RYANAIR has insisted its route network is not under
threat despite scrapping its Stansted to Strasbourg service after appeal courts
ruled its subsidy deal with the French airport was illegal.

The Nancy Court of Appeal said a £1 million subsidy
handed to Ryanair by the Strasbourg Chamber of Commerce and publicly owned
Strasbourg Airport equated to state aid following a complaint by Air France.

The ruling adds weight to a separate European
Commission investigation into handouts to the airline from Charleroi Airport
and opens up the possibility of airlines or other airports making similar
complaints against the 20 public airports Ryanair flies to in France and Italy.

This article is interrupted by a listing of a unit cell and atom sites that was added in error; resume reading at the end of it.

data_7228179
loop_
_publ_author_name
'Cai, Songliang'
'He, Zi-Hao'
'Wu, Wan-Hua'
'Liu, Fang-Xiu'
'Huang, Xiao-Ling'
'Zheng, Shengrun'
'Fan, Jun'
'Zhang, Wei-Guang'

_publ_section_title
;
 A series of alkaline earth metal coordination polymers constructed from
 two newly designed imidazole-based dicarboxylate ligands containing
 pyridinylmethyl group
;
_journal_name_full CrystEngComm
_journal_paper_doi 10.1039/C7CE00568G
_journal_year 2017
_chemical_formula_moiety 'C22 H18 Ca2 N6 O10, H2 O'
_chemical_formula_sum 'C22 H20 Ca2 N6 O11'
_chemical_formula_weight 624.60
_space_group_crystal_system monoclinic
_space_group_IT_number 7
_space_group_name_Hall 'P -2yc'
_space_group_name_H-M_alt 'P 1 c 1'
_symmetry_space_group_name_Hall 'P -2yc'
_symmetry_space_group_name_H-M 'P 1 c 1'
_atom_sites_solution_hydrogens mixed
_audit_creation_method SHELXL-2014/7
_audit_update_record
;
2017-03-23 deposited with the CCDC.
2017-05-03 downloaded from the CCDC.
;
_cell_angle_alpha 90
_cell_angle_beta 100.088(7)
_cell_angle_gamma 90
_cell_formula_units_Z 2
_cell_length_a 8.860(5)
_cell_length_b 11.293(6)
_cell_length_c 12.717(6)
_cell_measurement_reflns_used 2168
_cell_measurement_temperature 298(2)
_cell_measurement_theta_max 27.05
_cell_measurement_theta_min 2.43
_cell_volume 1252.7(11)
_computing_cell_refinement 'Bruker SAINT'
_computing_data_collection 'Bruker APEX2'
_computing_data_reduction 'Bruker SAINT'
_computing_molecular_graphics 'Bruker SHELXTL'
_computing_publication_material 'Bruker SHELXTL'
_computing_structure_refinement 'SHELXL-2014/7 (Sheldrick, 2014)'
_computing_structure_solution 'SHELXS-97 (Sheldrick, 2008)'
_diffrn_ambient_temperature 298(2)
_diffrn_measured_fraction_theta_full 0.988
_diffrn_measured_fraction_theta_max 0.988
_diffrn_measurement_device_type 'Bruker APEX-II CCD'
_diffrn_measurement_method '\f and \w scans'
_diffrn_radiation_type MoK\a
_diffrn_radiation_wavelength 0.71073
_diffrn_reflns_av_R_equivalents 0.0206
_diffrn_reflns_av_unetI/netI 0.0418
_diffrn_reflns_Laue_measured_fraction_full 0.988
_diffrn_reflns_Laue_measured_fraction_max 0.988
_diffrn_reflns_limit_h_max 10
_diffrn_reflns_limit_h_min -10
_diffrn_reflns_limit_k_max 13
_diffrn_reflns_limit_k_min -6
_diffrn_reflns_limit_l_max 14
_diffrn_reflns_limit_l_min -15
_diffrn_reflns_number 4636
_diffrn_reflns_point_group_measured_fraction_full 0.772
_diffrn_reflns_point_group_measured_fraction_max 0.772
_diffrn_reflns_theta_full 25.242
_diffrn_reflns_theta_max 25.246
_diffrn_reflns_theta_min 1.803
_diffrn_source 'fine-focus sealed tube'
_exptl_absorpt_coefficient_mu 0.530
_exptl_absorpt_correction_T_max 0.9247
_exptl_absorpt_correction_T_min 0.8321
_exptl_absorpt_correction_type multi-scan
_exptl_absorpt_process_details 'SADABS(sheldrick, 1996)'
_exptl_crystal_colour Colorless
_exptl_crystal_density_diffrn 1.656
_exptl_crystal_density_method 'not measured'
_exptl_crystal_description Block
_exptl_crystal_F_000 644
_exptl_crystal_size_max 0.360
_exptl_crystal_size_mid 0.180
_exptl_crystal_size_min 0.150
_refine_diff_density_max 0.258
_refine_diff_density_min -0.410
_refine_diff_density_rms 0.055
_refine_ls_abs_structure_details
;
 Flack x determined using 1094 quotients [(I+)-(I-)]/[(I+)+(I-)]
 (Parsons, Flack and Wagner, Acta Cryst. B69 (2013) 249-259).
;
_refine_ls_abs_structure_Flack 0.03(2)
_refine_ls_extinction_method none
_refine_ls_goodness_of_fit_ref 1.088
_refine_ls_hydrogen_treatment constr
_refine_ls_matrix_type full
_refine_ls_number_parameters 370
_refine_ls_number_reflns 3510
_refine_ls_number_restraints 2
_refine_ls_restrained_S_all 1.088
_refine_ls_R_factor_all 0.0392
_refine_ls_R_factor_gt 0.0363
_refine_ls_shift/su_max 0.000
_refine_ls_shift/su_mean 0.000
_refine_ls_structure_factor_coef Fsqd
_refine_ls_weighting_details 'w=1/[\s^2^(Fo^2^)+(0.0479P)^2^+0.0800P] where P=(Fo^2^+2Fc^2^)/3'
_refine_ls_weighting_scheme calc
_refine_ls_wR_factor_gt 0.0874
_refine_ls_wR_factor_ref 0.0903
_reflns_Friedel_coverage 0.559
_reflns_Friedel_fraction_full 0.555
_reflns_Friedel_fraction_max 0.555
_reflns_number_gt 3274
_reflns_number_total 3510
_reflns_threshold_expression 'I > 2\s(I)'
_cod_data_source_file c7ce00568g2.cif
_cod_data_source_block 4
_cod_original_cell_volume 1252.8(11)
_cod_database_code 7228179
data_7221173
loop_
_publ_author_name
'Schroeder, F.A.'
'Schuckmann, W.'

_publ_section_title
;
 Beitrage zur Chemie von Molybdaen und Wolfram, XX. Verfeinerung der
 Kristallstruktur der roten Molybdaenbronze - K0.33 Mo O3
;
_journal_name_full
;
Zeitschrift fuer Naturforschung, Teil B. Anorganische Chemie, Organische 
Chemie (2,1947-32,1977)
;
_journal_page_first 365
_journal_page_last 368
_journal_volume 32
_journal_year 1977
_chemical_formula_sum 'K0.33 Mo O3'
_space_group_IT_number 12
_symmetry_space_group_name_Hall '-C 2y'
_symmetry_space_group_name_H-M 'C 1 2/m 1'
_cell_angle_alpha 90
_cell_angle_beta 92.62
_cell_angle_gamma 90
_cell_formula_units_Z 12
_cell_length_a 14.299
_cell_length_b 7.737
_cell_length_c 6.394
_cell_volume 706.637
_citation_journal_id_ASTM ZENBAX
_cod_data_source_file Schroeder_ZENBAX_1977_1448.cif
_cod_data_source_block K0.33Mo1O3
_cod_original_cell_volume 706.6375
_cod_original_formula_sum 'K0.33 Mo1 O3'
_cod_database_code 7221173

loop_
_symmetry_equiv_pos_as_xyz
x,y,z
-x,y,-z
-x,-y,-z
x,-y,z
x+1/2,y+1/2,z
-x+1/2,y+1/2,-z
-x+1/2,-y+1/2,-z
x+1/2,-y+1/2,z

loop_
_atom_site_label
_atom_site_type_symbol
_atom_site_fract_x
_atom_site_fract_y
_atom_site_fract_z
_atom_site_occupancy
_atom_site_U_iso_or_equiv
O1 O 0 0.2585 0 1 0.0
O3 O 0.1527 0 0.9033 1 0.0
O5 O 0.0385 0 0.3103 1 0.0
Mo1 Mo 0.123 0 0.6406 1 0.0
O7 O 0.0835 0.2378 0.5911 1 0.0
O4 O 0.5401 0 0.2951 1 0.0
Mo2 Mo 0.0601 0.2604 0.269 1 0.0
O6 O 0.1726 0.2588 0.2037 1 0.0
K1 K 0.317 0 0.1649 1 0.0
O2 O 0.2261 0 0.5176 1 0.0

A Ryanair spokesman said: “It does raise the
possibility of further complaints against deals we have with other public
airports, but we have not heard of any other pending action and it certainly
will not mean our network in France will collapse.”

Tarbes Chamber of Commerce is also aggrieved by
Ryanair’s deal with nearby Pau Airport but is yet to issue an official
complaint.

Air France and Alitalia both indicated they have no
intention of making any further complaints, while Lufthansa refused to comment.

Ryanair will stop its Strasbourg service on September
24, replacing it with daily flights to nearby Baden Baden Airport in Germany.

It decided to pull the route after the appeal court
failed to respond to an ultimatum to delay its decision over the Strasbourg
subsidy.

Ryanair chief executive Michael O’Leary said: “It is
wrong for state-aid rules to be misused by high-fare flag carriers to limit
competition, consumer choice and lower fares.”

Ryanair said it expects to
carry 200,000 passengers a year to Baden Baden, which will serve the
Wurttenburg area of Germany and Alsace region of France, with prices starting
from £10 one-way.